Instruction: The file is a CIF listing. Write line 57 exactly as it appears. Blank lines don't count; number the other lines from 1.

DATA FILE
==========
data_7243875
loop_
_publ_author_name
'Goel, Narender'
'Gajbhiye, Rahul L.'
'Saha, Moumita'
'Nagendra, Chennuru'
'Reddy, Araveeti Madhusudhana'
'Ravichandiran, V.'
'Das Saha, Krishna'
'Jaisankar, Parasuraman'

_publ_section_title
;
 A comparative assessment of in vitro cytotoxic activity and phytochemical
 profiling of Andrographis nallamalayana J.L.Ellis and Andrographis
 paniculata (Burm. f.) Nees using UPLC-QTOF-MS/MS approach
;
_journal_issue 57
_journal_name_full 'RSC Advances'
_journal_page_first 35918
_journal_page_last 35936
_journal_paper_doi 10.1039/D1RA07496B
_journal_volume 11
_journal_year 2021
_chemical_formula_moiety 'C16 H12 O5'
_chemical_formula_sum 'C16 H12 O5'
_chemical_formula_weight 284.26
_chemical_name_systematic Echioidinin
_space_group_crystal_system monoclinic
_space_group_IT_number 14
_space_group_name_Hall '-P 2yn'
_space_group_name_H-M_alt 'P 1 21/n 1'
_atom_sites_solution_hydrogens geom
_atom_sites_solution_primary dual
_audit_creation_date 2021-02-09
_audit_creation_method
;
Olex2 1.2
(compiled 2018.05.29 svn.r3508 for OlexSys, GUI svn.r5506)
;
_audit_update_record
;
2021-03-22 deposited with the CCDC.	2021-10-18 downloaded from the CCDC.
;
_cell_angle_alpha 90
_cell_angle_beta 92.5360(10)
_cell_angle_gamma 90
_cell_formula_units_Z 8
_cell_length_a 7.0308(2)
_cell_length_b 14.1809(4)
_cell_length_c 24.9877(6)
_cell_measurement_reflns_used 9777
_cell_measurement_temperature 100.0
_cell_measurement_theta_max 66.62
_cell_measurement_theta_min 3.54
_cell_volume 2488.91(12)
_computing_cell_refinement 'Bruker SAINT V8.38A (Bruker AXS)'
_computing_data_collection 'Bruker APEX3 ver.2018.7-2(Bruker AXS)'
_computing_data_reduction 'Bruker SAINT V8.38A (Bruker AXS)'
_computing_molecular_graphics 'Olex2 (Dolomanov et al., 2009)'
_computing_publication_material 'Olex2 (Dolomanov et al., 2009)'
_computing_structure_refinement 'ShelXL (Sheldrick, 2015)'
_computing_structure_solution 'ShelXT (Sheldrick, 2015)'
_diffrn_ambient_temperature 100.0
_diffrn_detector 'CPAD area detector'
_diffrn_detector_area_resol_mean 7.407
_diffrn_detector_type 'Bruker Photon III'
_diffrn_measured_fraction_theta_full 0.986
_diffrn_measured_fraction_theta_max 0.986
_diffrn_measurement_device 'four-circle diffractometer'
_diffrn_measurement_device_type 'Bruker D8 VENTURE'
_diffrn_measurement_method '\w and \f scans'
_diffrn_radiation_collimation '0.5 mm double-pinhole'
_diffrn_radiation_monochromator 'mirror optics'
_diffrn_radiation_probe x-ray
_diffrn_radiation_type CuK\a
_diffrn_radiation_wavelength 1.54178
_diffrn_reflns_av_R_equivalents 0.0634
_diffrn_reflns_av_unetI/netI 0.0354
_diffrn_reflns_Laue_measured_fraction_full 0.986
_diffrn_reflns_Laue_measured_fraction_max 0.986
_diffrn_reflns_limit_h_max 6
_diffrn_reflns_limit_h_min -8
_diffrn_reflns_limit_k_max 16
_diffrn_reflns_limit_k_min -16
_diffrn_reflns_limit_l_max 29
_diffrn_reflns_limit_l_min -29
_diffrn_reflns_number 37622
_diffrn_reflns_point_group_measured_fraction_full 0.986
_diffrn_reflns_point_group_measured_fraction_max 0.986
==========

_computing_cell_refinement 'Bruker SAINT V8.38A (Bruker AXS)'